'Oh, he did, did he?' I said, and grasped the communication. And then I recognized the handwriting. 'I say, Jeeves, this is from my Aunt Agatha!'
'Don't dismiss it in that light way. Don't you see what this means? She says she wants me to look after this excrescence while he's in New York. By Jove, Jeeves, if I only fawn on him a bit, so that he sends back a favourable report to headquarters, I may yet be able to get back to England in time for Goodwood. Now is certainly the time for all good men to come to the aid of the party, Jeeves. We must rally round and cosset this cove in no uncertain manner.'
'He isn't going to stay in New York long,' I said, taking another look at the letter. 'He's headed for Washington. Going to give the nibs there the once-over, apparently, before taking a whirl at the Diplomatic Service. I should say that we can win this lad's esteem and affection with a lunch and a couple of dinners, what?'
'I fancy that should be entirely adequate, sir.'
'This is the jolliest thing that's happened since we left England. It looks to me as if the sun were breaking through the clouds.'
'Very possibly, sir.'
He started to put out my things, and there was an awkward sort of silence.
'Not those socks, Jeeves,' I said, gulping a bit but having a dash at the careless, off-hand tone. 'Give me the purple ones.'
'I beg your pardon, sir?'
'Those jolly purple ones.'
'Very good, sir.'
He lugged them out of the drawer as if he were a vegetarian fishing a caterpillar out of the salad. You could see he was feeling deeply. Deuced painful and all that, this sort of thing, but a chappie has got to assert himself every now and then. Absolutely.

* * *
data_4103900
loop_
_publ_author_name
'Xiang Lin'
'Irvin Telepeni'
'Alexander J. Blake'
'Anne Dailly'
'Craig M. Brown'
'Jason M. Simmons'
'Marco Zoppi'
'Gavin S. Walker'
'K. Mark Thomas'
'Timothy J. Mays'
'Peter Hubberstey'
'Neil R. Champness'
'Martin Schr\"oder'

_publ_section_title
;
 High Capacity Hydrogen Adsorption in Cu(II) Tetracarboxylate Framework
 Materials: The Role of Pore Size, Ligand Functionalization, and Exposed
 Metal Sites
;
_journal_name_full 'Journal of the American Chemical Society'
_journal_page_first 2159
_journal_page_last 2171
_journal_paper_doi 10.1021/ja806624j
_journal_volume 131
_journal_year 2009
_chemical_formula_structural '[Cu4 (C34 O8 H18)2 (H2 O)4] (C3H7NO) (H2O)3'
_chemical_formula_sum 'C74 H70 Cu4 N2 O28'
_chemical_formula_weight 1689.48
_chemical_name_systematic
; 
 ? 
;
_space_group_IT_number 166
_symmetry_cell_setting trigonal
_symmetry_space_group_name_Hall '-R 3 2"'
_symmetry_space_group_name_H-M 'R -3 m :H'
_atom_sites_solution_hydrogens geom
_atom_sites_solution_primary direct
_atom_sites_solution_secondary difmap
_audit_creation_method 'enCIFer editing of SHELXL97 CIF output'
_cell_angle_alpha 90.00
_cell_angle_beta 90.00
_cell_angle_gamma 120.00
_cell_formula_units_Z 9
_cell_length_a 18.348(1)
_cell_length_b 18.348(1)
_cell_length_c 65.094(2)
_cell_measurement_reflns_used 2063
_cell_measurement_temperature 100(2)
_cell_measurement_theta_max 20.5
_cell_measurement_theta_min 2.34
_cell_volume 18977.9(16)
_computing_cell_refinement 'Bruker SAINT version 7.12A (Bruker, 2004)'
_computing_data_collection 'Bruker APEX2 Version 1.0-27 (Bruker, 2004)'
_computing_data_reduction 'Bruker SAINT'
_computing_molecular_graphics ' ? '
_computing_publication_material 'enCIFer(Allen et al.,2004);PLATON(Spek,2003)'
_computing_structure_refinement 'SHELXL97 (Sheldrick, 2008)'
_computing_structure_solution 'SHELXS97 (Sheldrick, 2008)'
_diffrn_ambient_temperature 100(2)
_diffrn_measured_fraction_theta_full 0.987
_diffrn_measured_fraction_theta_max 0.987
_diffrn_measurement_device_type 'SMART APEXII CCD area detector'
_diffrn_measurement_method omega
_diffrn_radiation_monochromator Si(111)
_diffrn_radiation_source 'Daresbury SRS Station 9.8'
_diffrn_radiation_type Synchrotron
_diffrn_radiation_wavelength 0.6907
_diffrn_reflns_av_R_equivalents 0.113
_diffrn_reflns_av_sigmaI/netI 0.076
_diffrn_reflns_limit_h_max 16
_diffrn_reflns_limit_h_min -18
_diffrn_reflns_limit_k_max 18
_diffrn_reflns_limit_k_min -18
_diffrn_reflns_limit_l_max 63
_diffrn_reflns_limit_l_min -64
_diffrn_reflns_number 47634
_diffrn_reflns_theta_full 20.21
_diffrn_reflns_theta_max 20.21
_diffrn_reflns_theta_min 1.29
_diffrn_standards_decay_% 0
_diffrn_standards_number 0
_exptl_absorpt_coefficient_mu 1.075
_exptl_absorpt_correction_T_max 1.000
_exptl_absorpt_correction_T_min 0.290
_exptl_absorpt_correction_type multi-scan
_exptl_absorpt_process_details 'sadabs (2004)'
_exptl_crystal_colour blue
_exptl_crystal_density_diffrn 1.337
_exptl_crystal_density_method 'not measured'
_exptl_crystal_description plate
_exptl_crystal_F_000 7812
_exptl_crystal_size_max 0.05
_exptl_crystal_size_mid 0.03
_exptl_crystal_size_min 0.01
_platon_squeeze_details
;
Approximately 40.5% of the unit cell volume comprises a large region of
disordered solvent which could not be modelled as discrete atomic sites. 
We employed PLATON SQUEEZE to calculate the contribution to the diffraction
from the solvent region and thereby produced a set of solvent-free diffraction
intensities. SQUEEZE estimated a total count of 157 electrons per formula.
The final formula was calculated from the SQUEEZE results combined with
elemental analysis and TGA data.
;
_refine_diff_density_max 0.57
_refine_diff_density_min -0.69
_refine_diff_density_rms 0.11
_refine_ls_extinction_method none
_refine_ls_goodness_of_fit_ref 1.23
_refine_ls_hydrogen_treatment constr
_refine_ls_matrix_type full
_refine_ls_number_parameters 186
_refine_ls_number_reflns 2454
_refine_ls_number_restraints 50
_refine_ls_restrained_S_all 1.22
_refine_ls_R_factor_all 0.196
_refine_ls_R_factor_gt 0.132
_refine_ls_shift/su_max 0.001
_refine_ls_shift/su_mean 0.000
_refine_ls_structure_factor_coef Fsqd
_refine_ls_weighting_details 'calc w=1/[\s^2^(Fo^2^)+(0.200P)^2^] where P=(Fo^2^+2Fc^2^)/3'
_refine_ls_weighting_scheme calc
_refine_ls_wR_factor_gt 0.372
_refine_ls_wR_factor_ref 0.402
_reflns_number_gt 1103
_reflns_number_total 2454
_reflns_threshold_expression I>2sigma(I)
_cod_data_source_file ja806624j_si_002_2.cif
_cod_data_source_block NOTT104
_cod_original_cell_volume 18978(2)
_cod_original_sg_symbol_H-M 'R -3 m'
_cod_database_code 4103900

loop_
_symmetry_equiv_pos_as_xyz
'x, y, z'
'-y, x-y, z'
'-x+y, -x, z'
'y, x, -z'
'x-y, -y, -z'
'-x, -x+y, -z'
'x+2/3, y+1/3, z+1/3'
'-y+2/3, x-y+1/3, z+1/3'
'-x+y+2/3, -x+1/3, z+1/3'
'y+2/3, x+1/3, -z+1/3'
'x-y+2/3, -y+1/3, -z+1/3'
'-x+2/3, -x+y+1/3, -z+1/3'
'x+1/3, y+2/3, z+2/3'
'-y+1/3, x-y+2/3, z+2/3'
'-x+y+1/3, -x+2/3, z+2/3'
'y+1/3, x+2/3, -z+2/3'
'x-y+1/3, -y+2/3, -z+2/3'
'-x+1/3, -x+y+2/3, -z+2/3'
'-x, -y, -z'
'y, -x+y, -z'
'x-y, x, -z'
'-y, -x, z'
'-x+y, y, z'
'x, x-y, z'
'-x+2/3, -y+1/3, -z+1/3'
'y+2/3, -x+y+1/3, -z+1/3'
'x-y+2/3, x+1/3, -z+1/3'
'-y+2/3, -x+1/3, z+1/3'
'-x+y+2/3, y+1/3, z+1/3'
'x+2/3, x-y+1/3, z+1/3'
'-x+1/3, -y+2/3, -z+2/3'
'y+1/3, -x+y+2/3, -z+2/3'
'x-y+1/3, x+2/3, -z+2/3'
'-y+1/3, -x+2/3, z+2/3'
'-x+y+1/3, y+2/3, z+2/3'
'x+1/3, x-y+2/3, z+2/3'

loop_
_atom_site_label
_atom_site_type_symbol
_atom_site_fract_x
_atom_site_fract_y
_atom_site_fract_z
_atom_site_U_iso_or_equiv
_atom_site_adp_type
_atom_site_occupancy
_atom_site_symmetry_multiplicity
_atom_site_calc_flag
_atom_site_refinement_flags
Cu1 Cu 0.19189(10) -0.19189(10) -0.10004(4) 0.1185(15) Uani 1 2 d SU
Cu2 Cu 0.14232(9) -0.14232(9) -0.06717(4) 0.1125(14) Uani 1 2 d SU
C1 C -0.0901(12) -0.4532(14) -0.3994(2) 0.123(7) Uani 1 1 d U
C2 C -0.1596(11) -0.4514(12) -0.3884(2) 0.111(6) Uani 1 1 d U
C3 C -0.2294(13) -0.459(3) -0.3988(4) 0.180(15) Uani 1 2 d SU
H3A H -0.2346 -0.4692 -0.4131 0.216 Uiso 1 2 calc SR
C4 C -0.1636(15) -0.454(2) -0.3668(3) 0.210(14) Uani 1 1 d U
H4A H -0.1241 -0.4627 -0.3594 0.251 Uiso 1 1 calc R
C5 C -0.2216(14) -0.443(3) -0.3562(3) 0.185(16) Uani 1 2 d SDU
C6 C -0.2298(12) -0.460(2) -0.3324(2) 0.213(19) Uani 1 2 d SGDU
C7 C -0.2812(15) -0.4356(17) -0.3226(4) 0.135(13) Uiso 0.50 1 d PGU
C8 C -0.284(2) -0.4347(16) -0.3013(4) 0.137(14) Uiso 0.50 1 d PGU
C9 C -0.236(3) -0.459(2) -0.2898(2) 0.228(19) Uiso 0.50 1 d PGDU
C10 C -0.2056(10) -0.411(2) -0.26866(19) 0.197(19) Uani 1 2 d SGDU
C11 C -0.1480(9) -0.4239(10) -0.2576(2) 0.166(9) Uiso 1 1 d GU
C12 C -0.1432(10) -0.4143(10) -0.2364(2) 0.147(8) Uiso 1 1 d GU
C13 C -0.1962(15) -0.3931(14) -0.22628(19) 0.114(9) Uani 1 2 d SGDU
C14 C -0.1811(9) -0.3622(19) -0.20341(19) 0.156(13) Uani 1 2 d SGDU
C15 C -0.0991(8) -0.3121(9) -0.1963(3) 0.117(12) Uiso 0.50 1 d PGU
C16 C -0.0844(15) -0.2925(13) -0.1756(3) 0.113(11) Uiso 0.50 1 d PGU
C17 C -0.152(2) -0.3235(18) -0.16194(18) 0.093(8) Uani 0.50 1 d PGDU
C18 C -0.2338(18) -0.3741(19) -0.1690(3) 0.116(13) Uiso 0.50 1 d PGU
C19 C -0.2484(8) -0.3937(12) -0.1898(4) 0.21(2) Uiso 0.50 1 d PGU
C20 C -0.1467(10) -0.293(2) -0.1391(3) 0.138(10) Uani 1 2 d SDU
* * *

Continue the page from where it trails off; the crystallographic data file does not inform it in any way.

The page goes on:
About the book:
The Inimitable Jeeves is a fun light read of 18 short stories with a common thread.Our heroes are the simple and good at heart Bertie Wooster and his intelligent and supremely marvellous valet Jeeves. The stories concern Bingo's amours, for which, as a dutiful friend, Bertie lands himself in troubles at every turn.
Wodehouse's ability to make the readers cackle and guffaw like innocent children using just the written word is nothing short of miraculous. Even the most depressed individual will split his sides laughing, if he ever has the good fortune to lay his hands on a Wodehouse book.
Snippet from Crime and Punishment
- Fyodor Dostoyevsky
Snippet from Frankenstein
- Mary Shelley